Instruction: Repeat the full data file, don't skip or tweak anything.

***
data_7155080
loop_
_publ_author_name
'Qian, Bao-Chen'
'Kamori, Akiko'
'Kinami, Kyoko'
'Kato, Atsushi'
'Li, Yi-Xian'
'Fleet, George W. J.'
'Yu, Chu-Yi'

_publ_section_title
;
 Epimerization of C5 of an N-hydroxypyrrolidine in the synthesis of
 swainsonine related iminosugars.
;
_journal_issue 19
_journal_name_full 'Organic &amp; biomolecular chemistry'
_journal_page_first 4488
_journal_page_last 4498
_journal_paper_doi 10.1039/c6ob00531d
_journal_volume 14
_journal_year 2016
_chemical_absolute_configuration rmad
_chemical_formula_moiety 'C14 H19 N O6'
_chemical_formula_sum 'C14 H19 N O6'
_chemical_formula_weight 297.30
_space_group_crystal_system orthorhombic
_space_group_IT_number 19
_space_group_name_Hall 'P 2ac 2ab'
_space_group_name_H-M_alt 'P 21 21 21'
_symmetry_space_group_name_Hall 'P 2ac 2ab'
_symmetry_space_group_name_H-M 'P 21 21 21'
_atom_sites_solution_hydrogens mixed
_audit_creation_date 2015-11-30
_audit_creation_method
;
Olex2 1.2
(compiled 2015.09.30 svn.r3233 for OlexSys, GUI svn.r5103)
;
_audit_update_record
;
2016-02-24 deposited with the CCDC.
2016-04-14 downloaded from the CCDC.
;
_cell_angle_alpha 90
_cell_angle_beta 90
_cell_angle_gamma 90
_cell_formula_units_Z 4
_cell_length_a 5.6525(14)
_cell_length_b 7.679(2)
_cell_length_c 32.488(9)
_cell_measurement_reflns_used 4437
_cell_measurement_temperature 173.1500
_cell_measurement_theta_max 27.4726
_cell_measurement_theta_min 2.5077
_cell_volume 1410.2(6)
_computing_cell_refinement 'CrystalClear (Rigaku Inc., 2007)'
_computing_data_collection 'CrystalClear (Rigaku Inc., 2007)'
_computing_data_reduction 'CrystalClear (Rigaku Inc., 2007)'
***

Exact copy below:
data_7155080
loop_
_publ_author_name
'Qian, Bao-Chen'
'Kamori, Akiko'
'Kinami, Kyoko'
'Kato, Atsushi'
'Li, Yi-Xian'
'Fleet, George W. J.'
'Yu, Chu-Yi'

_publ_section_title
;
 Epimerization of C5 of an N-hydroxypyrrolidine in the synthesis of
 swainsonine related iminosugars.
;
_journal_issue 19
_journal_name_full 'Organic &amp; biomolecular chemistry'
_journal_page_first 4488
_journal_page_last 4498
_journal_paper_doi 10.1039/c6ob00531d
_journal_volume 14
_journal_year 2016
_chemical_absolute_configuration rmad
_chemical_formula_moiety 'C14 H19 N O6'
_chemical_formula_sum 'C14 H19 N O6'
_chemical_formula_weight 297.30
_space_group_crystal_system orthorhombic
_space_group_IT_number 19
_space_group_name_Hall 'P 2ac 2ab'
_space_group_name_H-M_alt 'P 21 21 21'
_symmetry_space_group_name_Hall 'P 2ac 2ab'
_symmetry_space_group_name_H-M 'P 21 21 21'
_atom_sites_solution_hydrogens mixed
_audit_creation_date 2015-11-30
_audit_creation_method
;
Olex2 1.2
(compiled 2015.09.30 svn.r3233 for OlexSys, GUI svn.r5103)
;
_audit_update_record
;
2016-02-24 deposited with the CCDC.
2016-04-14 downloaded from the CCDC.
;
_cell_angle_alpha 90
_cell_angle_beta 90
_cell_angle_gamma 90
_cell_formula_units_Z 4
_cell_length_a 5.6525(14)
_cell_length_b 7.679(2)
_cell_length_c 32.488(9)
_cell_measurement_reflns_used 4437
_cell_measurement_temperature 173.1500
_cell_measurement_theta_max 27.4726
_cell_measurement_theta_min 2.5077
_cell_volume 1410.2(6)
_computing_cell_refinement 'CrystalClear (Rigaku Inc., 2007)'
_computing_data_collection 'CrystalClear (Rigaku Inc., 2007)'
_computing_data_reduction 'CrystalClear (Rigaku Inc., 2007)'